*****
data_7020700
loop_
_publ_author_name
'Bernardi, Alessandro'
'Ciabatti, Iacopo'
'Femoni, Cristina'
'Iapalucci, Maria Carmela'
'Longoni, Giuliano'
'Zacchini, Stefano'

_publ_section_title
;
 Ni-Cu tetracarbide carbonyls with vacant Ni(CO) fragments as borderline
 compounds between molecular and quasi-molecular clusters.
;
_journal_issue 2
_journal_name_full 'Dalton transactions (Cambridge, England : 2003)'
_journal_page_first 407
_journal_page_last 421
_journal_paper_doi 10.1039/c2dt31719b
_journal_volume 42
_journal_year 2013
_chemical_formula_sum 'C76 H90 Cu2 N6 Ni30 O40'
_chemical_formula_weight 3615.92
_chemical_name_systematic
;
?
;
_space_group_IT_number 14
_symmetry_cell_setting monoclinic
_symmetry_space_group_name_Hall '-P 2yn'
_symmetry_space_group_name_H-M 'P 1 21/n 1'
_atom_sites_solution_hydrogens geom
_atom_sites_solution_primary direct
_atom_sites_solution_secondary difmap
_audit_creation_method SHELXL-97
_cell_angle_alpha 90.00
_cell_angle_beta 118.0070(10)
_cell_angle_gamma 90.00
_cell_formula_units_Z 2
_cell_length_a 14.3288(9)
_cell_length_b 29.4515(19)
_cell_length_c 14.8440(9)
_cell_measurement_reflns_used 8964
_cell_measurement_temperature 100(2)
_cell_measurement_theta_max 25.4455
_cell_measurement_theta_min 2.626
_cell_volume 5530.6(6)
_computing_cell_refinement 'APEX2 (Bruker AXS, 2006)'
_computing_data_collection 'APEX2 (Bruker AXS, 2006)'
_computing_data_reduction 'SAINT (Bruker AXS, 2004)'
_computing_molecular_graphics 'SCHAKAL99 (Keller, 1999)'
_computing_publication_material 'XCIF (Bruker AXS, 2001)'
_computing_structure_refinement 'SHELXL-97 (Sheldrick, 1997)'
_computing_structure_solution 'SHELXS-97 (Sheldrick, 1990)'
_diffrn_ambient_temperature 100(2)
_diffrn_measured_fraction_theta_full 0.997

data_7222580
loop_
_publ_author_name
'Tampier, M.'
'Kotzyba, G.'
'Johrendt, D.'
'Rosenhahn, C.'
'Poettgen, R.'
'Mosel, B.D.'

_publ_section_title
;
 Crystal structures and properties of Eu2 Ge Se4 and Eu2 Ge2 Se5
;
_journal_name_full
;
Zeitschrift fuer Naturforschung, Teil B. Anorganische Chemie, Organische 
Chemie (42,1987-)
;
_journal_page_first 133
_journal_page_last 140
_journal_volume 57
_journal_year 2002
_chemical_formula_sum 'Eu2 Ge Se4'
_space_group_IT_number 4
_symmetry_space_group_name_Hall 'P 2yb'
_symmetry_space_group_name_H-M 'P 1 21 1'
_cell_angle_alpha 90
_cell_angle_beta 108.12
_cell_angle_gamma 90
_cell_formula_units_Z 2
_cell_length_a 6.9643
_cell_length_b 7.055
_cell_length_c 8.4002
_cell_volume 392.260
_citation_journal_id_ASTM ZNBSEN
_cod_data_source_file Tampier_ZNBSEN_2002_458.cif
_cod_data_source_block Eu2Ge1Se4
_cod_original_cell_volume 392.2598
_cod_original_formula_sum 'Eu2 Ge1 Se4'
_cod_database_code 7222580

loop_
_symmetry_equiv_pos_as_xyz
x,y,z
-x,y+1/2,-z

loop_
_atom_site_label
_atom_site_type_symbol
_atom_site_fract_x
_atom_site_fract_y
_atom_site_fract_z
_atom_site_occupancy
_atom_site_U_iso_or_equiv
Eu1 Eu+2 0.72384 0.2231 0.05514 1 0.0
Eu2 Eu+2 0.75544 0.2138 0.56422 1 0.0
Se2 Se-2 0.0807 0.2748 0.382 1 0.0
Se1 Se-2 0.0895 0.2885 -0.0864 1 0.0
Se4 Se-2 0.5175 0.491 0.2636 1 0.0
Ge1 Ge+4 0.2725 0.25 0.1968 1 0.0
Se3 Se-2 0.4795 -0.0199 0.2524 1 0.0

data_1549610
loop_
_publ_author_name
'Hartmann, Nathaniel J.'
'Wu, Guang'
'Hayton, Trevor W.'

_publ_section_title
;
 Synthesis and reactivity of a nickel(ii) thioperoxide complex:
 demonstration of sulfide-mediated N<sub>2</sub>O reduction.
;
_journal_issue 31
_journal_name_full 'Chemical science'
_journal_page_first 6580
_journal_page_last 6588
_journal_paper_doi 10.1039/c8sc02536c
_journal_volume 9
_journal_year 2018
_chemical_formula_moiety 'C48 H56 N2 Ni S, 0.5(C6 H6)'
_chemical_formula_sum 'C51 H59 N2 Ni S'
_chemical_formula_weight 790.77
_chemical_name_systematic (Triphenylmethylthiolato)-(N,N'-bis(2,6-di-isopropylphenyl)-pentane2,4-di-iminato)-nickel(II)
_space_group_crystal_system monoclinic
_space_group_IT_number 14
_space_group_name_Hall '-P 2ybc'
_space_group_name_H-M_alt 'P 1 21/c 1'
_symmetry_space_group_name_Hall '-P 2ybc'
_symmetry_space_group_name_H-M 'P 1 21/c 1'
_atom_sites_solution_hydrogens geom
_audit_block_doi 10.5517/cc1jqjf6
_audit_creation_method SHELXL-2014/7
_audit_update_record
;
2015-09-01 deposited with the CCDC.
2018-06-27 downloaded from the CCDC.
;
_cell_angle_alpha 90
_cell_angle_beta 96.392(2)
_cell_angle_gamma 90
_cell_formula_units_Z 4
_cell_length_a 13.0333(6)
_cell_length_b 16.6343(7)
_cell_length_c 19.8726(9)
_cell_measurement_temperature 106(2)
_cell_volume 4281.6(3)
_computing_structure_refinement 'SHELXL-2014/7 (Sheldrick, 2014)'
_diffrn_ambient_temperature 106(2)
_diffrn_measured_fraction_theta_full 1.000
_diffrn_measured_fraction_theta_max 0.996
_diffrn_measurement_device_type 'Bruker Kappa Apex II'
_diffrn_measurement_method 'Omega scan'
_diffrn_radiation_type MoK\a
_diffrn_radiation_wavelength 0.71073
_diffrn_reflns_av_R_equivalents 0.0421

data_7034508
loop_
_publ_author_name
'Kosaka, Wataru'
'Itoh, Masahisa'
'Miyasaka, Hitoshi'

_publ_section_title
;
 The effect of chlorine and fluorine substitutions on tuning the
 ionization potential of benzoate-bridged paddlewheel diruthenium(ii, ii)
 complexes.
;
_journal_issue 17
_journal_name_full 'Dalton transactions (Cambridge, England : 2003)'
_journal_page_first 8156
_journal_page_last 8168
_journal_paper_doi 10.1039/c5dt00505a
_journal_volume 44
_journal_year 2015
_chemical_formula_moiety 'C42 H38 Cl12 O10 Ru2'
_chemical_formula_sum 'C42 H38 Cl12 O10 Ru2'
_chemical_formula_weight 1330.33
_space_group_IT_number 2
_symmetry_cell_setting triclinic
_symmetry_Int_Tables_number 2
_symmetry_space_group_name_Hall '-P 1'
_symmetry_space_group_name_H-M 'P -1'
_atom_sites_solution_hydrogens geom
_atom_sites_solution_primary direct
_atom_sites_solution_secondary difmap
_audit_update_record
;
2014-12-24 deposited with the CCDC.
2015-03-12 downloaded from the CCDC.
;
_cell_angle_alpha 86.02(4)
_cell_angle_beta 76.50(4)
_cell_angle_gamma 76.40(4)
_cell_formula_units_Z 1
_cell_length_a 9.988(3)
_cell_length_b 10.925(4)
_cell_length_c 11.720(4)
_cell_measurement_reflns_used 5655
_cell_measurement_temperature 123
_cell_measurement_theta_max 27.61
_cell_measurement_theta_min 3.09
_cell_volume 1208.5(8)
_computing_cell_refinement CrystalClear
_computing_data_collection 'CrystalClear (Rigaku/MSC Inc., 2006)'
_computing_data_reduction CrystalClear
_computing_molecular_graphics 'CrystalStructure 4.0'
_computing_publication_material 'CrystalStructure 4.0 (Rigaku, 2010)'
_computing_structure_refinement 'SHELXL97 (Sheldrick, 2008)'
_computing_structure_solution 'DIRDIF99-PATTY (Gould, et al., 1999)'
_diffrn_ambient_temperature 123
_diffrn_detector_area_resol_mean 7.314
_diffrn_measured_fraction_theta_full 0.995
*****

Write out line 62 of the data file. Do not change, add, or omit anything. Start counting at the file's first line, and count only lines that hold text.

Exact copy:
'Johrendt, D.'